The British Geological Survey (BGS) says the UK has large amounts of shale hydrocarbons below its surface. However, the precise distribution is not yet well known and there remains significant uncertainty over how much is extractable.
The BGS has examined how much shale resources there are in several areas of the UK. Its central estimates for these are:
- Over 1,300 trillion cubic feet (tcf) of shale gas in the Bowland-Hodder shale in Lancashire;
- Around 4.4 billion barrels (bbl) of shale oil in the Weald basin in Sussex, but no significant gas resource;
- A further 1.1bbl of shale oil in part of the Wessex basin, near the Weald basin and;
- And around 80tcf of shale gas and 6bbl of shale oil in the Midland Valley of Scotland.
Two things are worth emphasising here. First, these are central, fairly rough estimates. The BGS’s range for the Bowland-Hodder shale, for example, is a lower limit of 822tcf and upper limit of 2281tcf.
Most importantly, though, these are calculations of the total resources of shale. Only a fraction of this will be commercially extractable reserves, depending on the cost of UK operations and the international market price of gas.
The BGS says it is too early to know what proportion of UK shale resources are recoverable, although it says US recovery factors are typically around 10%. Note that shale firms often argue they need to begin drilling before they can understand how much of the UK’s shale gas is extractable.
The UK uses around 3tcf of gas each year. Assuming a 10% recovery rate and the BGS’s central estimates, the UK has 138tcf, or around 46 years worth of technically extractable shale gas.
It’s worth noting a 2013 assessment by the US Energy Information Administration (EIA) estimated a far lower technically recoverable resource in the UK of 26tcf, equivalent to nine years of current UK gas use
A 2010 BGS estimate for the Department of Energy and Climate Change (DECC) put the “total recoverable reserve potential” in the UK even lower, at just 5.3tcf. This is less than two years of use.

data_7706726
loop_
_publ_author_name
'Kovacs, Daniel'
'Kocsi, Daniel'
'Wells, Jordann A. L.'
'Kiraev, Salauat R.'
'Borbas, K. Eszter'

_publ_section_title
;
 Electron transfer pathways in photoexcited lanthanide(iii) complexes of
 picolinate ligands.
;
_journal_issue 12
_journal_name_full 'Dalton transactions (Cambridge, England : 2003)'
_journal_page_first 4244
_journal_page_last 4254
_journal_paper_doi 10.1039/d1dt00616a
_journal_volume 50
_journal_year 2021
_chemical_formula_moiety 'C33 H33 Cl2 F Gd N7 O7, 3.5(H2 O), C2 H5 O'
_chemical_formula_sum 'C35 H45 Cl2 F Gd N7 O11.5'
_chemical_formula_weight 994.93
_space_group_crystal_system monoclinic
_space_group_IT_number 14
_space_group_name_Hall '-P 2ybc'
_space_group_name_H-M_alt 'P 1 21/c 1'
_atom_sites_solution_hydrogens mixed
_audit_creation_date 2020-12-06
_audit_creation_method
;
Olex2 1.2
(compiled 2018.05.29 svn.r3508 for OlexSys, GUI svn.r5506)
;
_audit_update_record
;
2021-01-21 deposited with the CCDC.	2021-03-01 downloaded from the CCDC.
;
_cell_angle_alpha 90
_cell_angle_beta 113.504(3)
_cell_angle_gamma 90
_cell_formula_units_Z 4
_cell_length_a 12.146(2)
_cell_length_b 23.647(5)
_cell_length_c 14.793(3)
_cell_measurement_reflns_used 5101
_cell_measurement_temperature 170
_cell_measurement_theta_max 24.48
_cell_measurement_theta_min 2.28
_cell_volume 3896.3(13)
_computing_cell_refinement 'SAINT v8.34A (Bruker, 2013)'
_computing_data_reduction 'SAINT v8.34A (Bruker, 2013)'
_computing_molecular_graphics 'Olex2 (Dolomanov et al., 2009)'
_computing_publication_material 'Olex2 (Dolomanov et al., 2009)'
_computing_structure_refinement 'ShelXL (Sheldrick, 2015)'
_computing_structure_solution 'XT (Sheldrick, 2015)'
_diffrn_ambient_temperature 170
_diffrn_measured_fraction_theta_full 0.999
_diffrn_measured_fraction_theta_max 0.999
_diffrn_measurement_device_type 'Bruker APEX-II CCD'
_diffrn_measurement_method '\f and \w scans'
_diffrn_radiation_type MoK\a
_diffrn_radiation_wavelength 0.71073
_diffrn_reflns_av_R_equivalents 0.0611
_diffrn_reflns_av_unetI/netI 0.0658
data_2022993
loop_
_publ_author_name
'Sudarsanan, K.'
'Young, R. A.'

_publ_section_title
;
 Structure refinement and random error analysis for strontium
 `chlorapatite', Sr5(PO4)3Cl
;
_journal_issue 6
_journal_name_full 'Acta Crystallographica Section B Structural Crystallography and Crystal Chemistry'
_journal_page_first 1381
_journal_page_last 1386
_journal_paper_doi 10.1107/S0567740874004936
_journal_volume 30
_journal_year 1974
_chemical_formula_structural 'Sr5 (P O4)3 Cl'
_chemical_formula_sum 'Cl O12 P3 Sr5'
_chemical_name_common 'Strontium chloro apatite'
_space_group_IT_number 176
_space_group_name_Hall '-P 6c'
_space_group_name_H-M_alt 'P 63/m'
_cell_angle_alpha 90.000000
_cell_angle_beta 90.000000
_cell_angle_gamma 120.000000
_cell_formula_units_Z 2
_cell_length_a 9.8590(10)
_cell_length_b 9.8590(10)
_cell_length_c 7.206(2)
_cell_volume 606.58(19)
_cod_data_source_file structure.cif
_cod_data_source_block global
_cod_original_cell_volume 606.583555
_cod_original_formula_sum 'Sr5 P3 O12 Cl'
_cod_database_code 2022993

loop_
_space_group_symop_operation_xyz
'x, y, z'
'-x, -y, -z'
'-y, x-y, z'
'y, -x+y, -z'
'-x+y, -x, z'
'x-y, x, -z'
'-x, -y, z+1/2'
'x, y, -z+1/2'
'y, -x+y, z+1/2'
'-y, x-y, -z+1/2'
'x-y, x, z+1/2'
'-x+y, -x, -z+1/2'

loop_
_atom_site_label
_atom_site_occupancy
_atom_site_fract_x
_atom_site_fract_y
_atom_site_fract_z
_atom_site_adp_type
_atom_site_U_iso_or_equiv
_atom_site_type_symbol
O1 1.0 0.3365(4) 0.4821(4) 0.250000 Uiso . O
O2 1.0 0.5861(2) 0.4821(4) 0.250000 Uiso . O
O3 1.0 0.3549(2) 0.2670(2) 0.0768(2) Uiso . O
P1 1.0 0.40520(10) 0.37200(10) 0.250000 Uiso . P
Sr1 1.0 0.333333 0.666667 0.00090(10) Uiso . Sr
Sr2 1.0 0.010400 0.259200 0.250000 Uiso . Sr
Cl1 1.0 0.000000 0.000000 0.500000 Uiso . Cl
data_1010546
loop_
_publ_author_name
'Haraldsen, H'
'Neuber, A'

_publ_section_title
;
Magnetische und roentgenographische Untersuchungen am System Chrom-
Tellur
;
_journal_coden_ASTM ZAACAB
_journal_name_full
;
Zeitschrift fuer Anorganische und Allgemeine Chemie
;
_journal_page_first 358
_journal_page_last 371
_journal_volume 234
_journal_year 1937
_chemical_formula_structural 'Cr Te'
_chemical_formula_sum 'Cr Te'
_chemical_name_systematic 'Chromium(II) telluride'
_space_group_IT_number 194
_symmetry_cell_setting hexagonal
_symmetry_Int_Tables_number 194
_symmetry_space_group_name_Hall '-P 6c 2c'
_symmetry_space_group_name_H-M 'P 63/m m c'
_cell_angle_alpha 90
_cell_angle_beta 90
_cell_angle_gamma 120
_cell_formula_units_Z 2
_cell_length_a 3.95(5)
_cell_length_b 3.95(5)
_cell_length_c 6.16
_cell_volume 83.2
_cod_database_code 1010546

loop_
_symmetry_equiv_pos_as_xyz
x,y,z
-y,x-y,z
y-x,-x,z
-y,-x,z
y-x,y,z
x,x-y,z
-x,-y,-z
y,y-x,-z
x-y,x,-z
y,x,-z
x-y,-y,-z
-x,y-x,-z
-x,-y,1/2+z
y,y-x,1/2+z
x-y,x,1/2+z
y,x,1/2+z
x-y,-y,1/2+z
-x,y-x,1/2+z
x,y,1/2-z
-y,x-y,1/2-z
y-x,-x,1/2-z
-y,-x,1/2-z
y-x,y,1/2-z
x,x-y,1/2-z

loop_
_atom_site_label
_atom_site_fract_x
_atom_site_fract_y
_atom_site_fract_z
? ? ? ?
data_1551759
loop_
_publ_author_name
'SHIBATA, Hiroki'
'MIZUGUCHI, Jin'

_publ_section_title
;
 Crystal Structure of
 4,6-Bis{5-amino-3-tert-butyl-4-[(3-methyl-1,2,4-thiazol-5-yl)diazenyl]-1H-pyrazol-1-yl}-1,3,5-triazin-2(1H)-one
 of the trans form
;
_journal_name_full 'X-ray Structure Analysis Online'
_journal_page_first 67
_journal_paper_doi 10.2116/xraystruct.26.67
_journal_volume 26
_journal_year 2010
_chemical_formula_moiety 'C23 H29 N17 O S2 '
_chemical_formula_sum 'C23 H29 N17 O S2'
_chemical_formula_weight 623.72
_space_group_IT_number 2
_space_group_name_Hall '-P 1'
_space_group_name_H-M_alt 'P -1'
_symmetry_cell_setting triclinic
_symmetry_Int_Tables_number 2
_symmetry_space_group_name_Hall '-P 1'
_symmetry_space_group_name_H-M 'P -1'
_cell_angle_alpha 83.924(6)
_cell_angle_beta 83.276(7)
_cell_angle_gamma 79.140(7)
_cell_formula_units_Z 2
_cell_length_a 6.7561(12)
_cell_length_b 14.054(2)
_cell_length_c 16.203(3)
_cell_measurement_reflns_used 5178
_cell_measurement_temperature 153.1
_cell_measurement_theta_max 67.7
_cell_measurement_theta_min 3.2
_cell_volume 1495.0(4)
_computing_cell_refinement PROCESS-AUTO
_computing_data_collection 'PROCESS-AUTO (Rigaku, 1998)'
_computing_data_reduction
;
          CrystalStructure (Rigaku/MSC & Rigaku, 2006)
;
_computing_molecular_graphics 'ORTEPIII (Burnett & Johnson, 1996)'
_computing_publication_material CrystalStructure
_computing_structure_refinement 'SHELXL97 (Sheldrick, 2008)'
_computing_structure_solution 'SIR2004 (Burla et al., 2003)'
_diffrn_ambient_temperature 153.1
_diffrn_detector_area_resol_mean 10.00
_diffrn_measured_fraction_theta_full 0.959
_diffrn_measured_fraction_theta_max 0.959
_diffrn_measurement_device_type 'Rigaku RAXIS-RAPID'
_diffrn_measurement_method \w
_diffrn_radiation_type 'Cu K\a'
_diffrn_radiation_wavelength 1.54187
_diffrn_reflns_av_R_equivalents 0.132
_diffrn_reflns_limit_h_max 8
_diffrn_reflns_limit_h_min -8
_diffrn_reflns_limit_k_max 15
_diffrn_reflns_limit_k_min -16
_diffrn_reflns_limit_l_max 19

Research by UK-based commercial oil and gas consultancy the Energy Contract Company (ECC), published in 2012, put technically recoverable shale gas far higher than this, at 40tcf, around 13 years worth.
Meanwhile, in 2013 the Parliamentary Office of Science and Technology (POST) estimated a potentially recoverable resource of 64-459tcf in the Bowland shale formation alone. This figure is based on a range of recovery rates of 8-20%.
There are currently no official reserve estimates. As POST observes, UK reserves could be anywhere from “zero” to “substantial”. It says: “To determine reliable estimates of shale gas reserves, flow rates must be analysed for a number of shale gas wells over a couple of years.”
Ken Cronin, Chief Executive of UK Onshore Oil and Gas, said: “The option of producing onshore gas here with high environmental standards, compared to transporting gas halfway around the world from countries with lower environmental standards, has obvious environmental and economic benefits.
“When considering environmental aspects alone, shale gas is more sustainable than solar and published Environment Agency statistics show that onshore oil and gas is one of the best performing sectors in the UK when it comes to environmental performance.”
15 Jan 2018